It's not about the size of your jeans. It's about the size of your mind and heart. Embrace your body, observe and adore every curve, bone and stretch mark. Wear what makes you feel happy and comfortable in your own skin. Do your hair and makeup (or don't do either) to your heart's desire. Wear the crop top you've been eyeing up in that store window. Want a bikini body? Put a bikini on your body, simple.

So, as hard as it may seem sometimes, understand that the number on the scale doesn't measure the amount or significance of your contributions to this world. Just because that dress doesn't fit you like you had hoped doesn't mean that you're any less of a person.

Love your body, and your body will love you right back.

Cover Image Credit: Lauren Margliotti

Related Content

Connect with a generation
of new voices.

We are students, thinkers, influencers, and communities sharing our ideas with the world. Join our platform to create and discover content that actually matters to you.

Learn more Start Creating

Kit Kat On A Rainy Day

My grandpa went missing one rainy afternoon, but what happened later is very heartwarming!

553
views

It was a rainy afternoon in the middle of October. The road was covered in an almost invisible film of water, and mud seeped through the cracks of the sidewalk. The wind blew at a harsh and firm angle. The temperature was sharp and bitter. I was in 10th grade at the time and had just gotten back to school. I sat at my desk upstairs with my legs comfortably nuzzled against my chest. I admired the lavender fuzzy socks on my feet while very blatantly ignoring my homework and other responsibilities. I gently sipped warm apple cider, carefully making sure that it wouldn't burn my tongue whilst scrolling through my phone. This rainy afternoon in the middle of October was seemingly very normal.

I eventually picked up a pencil and reluctantly began my homework, but was very quickly distracted by the sounds of panicked yelling coming from downstairs. I quickly made my way to the scene so that I could figure out what was going on. My mom and grandma were in the kitchen crying and screaming. My grandma sounded agitated and afraid. My mom was barely able to make out coherent sentences as she scrambled to find my dad's contact in her phone. I shuddered and felt completely frozen when I was finally able to understand what was going on.

My 85-year-old grandpa who also has Alzheimer's was missing from our home. My stream of consciousness was abruptly interrupted as I heard the door leading to our garage slam shut. My mom was going to drive around our neighborhood to look for my grandpa, as he realistically could not have made it that far. I went back upstairs and sunk into my chair. My eyes were wide and I could hear my heart beating outside of my chest. I trembled and cried. These are the kinds of horrible and unfortunate stories that you read about or watch in the news. You never expect it to happen to a loved one. The gravity of the situation is heavy. It's a very obscure and different kind of pain, one that cannot be justified with words.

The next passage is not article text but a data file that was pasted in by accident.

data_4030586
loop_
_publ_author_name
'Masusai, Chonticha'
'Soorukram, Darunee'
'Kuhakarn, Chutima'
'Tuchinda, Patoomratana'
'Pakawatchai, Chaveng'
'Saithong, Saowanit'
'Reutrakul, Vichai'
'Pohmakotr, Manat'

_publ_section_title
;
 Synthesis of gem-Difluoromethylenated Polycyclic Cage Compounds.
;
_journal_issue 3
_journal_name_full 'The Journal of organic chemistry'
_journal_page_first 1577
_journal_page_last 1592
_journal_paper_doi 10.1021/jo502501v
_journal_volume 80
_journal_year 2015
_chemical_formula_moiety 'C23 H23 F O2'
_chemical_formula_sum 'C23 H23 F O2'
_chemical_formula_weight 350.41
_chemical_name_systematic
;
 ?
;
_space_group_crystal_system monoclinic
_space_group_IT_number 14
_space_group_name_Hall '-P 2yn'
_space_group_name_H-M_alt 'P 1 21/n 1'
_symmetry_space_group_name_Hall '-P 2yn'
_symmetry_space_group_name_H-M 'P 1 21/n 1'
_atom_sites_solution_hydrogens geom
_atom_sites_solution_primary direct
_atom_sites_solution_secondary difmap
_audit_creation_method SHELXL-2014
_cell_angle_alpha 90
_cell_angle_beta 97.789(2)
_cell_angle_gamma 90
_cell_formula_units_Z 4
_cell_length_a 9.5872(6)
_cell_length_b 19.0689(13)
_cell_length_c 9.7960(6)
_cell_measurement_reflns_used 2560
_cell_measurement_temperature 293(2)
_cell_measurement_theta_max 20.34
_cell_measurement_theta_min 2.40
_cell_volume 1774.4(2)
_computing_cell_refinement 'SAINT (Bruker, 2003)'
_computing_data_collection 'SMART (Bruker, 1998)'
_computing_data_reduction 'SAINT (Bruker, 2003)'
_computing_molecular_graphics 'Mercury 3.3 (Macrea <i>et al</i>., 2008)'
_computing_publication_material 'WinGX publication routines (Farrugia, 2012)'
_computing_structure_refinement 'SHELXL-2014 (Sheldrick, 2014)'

The next thirty or so minutes were a blur. I was not aware of how much time had passed, but I do remember hearing the slow creak of the garage open. I did not get up and I did not run down the stairs. Instead, I sat there. I sat firmly in my chair, numb and completely frozen. From where I was, everything was temporarily easier. The pain of sitting at my desk was less scathing than confronting whatever was waiting downstairs. And then, all of a sudden, I heard very slow and uneven steps coming up the stairs, accompanied by heavy breathing. It was my grandpa.

There he was, standing about three feet in front of me. I examined him, head-to-toe. He was soaked and there were remnants of mud on his pants and shoes. His glasses were covered in intricate droplets of water, and his light grey hair was disheveled. But that is not what stood out to me. What made me want to cry even more was the smile on his face that was beaming with love, as his eyes met mine. He steadily walked towards me, put his hand in his pocket, and I watched his fragile hands shake as he pulled out a Kit Kat bar.

"For you!" He said with a little laugh.

- - -

My mom had found my grandpa in a Walgreens right outside our neighborhood. To this day I still don't know how he got there, and I do not care to know the exact fundamentals of how he got from point A to point B. This is a man whose life and memories have been unfairly taken from him. This is a man who can barely make out a sentence in either Hindi or English. This is a man who, to this very day, cannot remember my name or who I am. However, what this disease has failed to do is strip him of his innate kindness. His mind might be impaired but his ability to love is immortal and unbreakable.

Related Content

Facebook Comments